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The Future of Dogs in an Animal Rights America

by Walt Hutchens

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The Future of Dogs in America

What if the animal rights movement wins?

What does the future hold for U.S. dogs? We'd like to think that pets will be healthier and happier, that more dogs will come from the best breeders and fewer from the others, and that laws will punish the real offenders but not discourage good ownership and breeding. Is that where we're going, or is the future darker?

We will try to predict the future, looking twenty years ahead to what dog ownership and breeding might look like in 2026 if the animal rights (AR) movement continues to win. This will not be fun but it may be useful: If what we see in the future is bad enough, maybe we can do more today to avoid going there.

We will assume that current trends will continue. If you assume that trends get worse – for example, that money is found for muscular enforcement of bad laws – you get a worse picture. If owners and breeders become concerned about the loss of their rights at a rapidly increasing rate, someone very wealthy decides to help defend our rights to keep and breed pets, or the AKC suddenly gets new and wise leadership, things will be much better.

Trying to predict the future can help us take control. I hope this will be taken in that spirit. What are the trends today?

In 2006, a few good things are happening. More animal lovers are learning that there is a serious problem and starting to work against it. We are winning a greater fraction of the lawmaking battles than was true even three years ago and some lawmakers are catching on to the goals of the animal rights movement.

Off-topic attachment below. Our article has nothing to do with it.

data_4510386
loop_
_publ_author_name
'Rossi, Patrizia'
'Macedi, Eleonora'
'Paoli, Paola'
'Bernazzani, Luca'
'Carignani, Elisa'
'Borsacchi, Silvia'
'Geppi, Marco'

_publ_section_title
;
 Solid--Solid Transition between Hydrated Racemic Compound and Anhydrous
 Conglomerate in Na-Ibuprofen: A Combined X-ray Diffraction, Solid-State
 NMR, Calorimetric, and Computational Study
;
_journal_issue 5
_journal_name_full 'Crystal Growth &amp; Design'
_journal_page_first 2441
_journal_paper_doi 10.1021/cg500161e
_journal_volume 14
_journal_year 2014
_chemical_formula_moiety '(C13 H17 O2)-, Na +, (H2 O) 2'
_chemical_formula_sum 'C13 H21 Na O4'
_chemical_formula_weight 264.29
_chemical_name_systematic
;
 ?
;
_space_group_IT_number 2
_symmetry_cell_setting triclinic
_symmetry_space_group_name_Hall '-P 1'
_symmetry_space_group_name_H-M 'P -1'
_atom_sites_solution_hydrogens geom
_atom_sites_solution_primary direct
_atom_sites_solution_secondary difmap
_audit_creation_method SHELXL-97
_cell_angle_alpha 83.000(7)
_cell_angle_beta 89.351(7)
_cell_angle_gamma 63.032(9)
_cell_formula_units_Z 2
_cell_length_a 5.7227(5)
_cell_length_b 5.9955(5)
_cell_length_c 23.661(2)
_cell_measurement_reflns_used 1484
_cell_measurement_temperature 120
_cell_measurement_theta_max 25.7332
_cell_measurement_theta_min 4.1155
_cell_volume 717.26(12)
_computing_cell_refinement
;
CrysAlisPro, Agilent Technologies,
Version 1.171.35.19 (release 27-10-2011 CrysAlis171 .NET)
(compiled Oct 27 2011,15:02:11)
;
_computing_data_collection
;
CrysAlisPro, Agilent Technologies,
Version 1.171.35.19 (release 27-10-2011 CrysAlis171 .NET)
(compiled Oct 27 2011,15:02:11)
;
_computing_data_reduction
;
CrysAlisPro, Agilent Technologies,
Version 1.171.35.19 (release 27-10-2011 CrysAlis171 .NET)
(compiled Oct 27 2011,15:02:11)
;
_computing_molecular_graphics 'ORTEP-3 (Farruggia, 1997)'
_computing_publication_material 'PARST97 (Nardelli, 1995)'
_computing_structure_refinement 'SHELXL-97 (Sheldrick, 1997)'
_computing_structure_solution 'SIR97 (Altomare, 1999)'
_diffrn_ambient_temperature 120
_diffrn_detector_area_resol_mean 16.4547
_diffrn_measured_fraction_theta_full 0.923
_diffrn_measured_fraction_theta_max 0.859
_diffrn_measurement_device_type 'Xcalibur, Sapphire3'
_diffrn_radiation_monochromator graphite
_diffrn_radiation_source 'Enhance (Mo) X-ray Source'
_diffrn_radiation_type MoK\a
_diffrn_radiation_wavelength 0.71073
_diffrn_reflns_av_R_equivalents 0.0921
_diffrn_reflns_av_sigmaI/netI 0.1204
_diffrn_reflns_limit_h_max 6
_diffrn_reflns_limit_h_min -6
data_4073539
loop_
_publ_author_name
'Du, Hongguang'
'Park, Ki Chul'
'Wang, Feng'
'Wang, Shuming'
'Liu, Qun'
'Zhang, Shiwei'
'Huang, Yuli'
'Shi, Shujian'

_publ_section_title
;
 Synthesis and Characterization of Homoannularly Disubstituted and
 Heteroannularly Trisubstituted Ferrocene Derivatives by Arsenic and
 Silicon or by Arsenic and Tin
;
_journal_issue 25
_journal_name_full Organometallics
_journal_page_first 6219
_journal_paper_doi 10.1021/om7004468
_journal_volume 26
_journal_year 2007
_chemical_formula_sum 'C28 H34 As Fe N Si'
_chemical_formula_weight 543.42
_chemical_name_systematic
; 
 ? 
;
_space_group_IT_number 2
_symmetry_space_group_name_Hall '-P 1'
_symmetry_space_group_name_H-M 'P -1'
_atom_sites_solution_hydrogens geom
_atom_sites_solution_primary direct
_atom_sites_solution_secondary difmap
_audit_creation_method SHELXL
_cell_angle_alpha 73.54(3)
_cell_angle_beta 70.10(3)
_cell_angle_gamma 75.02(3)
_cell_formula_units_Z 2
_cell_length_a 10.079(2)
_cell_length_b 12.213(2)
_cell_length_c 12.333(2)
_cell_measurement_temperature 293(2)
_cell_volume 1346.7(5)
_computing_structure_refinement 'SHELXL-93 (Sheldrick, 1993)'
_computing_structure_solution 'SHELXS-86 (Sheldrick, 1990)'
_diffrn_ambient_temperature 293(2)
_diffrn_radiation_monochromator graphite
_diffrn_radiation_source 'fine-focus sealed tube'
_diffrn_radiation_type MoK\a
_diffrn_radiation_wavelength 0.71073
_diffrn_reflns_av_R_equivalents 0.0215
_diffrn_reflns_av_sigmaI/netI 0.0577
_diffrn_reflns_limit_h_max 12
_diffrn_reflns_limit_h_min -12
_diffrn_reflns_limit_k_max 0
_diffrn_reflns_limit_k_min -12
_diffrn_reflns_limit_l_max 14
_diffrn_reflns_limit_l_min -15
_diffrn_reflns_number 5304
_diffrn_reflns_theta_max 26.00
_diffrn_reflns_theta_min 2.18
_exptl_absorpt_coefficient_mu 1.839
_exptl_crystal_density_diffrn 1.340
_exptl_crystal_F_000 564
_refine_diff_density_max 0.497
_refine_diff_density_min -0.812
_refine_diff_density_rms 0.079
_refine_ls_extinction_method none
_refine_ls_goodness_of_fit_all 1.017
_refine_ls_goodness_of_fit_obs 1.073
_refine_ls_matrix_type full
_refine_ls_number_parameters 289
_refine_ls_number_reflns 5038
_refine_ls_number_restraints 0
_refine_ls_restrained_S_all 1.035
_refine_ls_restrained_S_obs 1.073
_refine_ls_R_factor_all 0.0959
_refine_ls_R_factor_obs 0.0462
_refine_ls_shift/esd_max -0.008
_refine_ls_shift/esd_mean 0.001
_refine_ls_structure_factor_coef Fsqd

If owners and breeders become concerned about the loss of their rights at a rapidly increasing rate, someone very wealthy decides to help defend our rights to keep and breed pets, or the AKC suddenly gets new and wise leadership, things will be much better.

The Center for Consumer Freedom provides very useful anti-AR public education, the Pet Industry Joint Advisory Council (PIJAC), and the National Rifle Association make small but significant contributions. Several other organizations – The Sportsmen and Animal Owners Voting Alliance (SAOVA), the National Animal Interest Alliance (NAIA), and the Cat Fanciers Association (CFA) – also play roles. The new company My Dog Votes may help in spreading the word. There are more and better blogs on our side. There are several lawsuits trying to overturn some of the worst laws: some of these may succeed. Laws against animal-related terrorism are improving and we can expect strong enforcement.

The Pet Animal Welfare Statute (PAWS, S. 1139 and H.R. 2669) would have extended federal Animal Welfare Act rules to retail-only breeders who are currently exempt, thus forcing a year-by-year defense of the six litter/25 puppy exemptions to protect home breeding. PAWS died with the 109th Congress and the sponsor, Senator Rick Santorum, was defeated in the 2006 elections.

However, there are also some very bad things going on. By far the most important trend today is the increasing overall power of the animal rights movement. As of 2006 there's no question that the AR movement is winning, steadily taking away our rights to own and breed pet animals.

The most obvious of the AR trends is the number of cities and counties that are passing anti-pet laws. Southern California is passing mandatory spay/neuter (MSN) laws with complicated and expensive breeder licensing provisions in one county after another. Albuquerque, New Mexico's 'HEART' ordinance is even worse – it includes not just MSN and breeder licenses but also close regulation of dog ownership and all forms of pet animal business. In some of these areas there have been efforts to fight back to undo the bad laws but none have been successful yet.

I believe California and New Mexico will pass MSN with some form of breeder licensing at the state level within a few years.